Leaders of some 20 western hemisphere nations have arrived in the northern Mexico city of Monterrey for a special summit of the Americas, which will take place there Monday and Tuesday. President Bush is to arrive Monday. Officials meeting in advance of the summit opening have encountered some areas of disagreement in preparing a draft statement.
U.S. officials want to use this special summit to talk about free trade and efforts to stop corruption in the region. President Bush is also expected to speak more about his new immigration reform proposals. But some regional leaders want to focus on the fight against poverty and leave free trade discussions for another time and place.
Many of the Latin American leaders also want the United States to end its agricultural subsidies, something the Bush administration is not likely to do. The Latin Americans are also opposed to U.S. proposals aimed at isolating corrupt governments in the region. So far, officials meeting here to write a draft statement for the summit have failed to resolve these differences.
Friction between the United States and Venezuela's President Hugo Chavez could also provide a rhetorical conflict at the summit. The United States has criticized Mr. Chavez for his close ties to Cuban President Fidel Castro. Chavez opponents in Venezuela say he is trying to establish a Cuba-style communist system there. For his part, Mr. Chavez has warned U.S. officials to keep out of his nation's affairs.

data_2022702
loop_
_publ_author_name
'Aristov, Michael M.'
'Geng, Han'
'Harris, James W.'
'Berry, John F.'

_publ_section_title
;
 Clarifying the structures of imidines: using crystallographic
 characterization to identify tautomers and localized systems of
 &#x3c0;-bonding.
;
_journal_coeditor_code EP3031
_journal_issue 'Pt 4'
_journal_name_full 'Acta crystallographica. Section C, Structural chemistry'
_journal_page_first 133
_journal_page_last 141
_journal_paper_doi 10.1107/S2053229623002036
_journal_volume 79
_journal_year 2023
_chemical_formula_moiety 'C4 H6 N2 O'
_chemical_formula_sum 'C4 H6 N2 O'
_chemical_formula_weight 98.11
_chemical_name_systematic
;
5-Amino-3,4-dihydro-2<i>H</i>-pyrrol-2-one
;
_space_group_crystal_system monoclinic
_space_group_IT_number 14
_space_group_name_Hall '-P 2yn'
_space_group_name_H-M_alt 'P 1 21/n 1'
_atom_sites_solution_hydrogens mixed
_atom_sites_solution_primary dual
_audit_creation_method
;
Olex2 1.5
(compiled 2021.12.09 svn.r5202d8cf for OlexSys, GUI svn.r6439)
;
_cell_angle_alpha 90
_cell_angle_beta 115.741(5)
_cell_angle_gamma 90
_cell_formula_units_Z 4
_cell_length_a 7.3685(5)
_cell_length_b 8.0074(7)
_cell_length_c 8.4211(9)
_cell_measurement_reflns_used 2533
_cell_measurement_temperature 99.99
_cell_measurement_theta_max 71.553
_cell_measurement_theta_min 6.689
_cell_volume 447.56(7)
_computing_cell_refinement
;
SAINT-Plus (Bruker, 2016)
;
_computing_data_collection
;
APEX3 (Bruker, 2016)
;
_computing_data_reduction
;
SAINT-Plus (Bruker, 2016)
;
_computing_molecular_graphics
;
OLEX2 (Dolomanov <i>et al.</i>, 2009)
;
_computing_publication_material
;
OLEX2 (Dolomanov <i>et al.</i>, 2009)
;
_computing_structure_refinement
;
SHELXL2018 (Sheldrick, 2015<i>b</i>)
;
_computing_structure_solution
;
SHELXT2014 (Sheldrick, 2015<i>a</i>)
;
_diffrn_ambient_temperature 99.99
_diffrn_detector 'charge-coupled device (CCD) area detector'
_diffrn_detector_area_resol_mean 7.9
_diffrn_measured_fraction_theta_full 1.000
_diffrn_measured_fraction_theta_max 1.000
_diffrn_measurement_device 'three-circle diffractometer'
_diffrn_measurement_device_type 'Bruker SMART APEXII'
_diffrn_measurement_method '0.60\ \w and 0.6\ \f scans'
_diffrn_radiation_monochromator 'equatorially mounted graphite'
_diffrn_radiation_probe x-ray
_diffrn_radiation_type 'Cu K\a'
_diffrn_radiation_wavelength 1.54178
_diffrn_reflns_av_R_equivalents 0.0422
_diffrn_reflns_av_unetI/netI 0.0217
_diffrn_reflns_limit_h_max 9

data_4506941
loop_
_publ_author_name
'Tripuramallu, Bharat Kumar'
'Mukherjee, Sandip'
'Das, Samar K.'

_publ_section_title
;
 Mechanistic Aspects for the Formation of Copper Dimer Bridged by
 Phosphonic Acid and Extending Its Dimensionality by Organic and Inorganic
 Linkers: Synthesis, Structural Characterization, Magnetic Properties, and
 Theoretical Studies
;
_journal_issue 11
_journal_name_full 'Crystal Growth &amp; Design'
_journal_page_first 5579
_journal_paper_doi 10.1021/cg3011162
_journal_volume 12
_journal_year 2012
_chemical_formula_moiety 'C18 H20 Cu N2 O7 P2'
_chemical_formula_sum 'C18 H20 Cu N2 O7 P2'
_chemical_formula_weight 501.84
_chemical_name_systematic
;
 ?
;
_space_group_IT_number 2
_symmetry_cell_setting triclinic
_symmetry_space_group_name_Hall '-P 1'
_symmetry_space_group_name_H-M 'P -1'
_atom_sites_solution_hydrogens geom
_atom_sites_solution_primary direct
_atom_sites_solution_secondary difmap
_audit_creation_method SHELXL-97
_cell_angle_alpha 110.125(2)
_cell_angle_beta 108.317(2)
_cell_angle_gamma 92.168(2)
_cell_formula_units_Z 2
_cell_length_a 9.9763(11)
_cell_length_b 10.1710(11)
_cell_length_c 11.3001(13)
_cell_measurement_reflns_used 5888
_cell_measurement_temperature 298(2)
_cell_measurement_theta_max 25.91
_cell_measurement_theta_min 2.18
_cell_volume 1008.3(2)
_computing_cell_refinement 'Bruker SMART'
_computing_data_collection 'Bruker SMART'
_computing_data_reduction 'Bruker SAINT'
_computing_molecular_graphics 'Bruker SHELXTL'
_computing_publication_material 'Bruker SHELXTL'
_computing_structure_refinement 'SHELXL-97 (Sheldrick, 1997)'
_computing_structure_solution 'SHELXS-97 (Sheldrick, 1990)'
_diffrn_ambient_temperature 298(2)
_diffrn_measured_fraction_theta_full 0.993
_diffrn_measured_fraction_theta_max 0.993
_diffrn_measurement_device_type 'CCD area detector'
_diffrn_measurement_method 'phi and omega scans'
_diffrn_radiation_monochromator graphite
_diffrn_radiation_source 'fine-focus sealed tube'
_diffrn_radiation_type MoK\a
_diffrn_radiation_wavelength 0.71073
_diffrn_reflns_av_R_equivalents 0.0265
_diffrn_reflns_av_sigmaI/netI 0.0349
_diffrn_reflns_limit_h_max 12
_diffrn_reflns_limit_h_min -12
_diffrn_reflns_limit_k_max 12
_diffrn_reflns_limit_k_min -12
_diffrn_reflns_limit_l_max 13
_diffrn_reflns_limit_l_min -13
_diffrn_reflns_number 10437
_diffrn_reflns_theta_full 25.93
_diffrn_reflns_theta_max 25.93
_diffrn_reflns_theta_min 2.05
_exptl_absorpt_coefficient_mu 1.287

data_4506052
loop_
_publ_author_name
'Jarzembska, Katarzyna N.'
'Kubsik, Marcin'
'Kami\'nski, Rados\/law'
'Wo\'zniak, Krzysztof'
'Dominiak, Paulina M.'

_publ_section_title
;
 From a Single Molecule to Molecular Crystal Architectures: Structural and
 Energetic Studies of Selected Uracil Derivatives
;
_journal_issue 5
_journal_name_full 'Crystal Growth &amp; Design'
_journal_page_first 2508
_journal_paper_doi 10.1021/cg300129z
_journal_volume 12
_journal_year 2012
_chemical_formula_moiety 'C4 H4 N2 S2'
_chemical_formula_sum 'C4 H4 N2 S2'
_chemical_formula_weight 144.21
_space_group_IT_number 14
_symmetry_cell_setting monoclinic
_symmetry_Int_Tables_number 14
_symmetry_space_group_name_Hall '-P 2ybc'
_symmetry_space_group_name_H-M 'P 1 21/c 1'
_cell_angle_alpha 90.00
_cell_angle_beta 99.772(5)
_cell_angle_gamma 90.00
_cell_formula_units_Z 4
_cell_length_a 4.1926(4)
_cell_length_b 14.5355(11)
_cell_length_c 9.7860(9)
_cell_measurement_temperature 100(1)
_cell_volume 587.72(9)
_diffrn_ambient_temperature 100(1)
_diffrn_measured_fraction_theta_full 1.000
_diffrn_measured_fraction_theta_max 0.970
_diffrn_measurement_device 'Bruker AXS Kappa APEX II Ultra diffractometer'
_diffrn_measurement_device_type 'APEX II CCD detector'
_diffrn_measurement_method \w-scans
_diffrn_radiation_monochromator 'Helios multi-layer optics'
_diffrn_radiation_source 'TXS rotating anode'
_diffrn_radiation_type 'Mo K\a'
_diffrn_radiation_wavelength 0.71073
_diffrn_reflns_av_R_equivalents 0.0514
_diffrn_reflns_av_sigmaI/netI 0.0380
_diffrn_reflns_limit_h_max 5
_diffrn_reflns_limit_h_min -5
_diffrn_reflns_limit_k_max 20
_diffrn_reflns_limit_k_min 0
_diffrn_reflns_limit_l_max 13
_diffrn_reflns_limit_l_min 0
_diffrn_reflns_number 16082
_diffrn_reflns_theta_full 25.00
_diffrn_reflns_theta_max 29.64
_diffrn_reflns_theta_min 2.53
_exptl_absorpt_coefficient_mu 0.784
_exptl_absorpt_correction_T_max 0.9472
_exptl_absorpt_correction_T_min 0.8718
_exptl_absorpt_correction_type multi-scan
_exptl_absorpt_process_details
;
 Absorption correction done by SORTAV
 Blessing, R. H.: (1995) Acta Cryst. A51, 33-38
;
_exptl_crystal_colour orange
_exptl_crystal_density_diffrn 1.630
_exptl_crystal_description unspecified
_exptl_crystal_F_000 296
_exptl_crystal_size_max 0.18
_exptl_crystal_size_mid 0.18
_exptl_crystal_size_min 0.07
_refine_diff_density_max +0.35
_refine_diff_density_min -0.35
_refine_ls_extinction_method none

President Bush is likely to receive a warm welcome from the summit's host, Mexican President Vicente Fox, who says he would like to use the occasion to strengthen the North American Free Trade Agreement that unites his country commercially with the United States and Canada. He says he would like to promote measures to strengthen the trade alliance against competition from China and other Asian nations. Mexico has lost tens of thousands of jobs to Asian nations in the past few years.
Mr. Fox would also like to discuss the immigration issue with President Bush. He says he is encouraged by the proposal, but that he would like it to go even further towards an open system in which Mexican workers could move freely across borders to jobs in the United States and Canada.
The immigration issue is important to Mexico because the nation of 100 million people has not been able to provide sufficient work for its growing population. Remittances from Mexican workers in the United States amount to around $12 billion a year, second only to oil as a source of foreign revenue for Mexico. Central American nations are also interested in the Bush proposal, which would provide temporary legal status to an estimated eight million laborers who currently reside illegally in the United States. South American nations, however, have less interest in the issue since the number of immigrants from that continent is small in comparison to Mexico and Central America.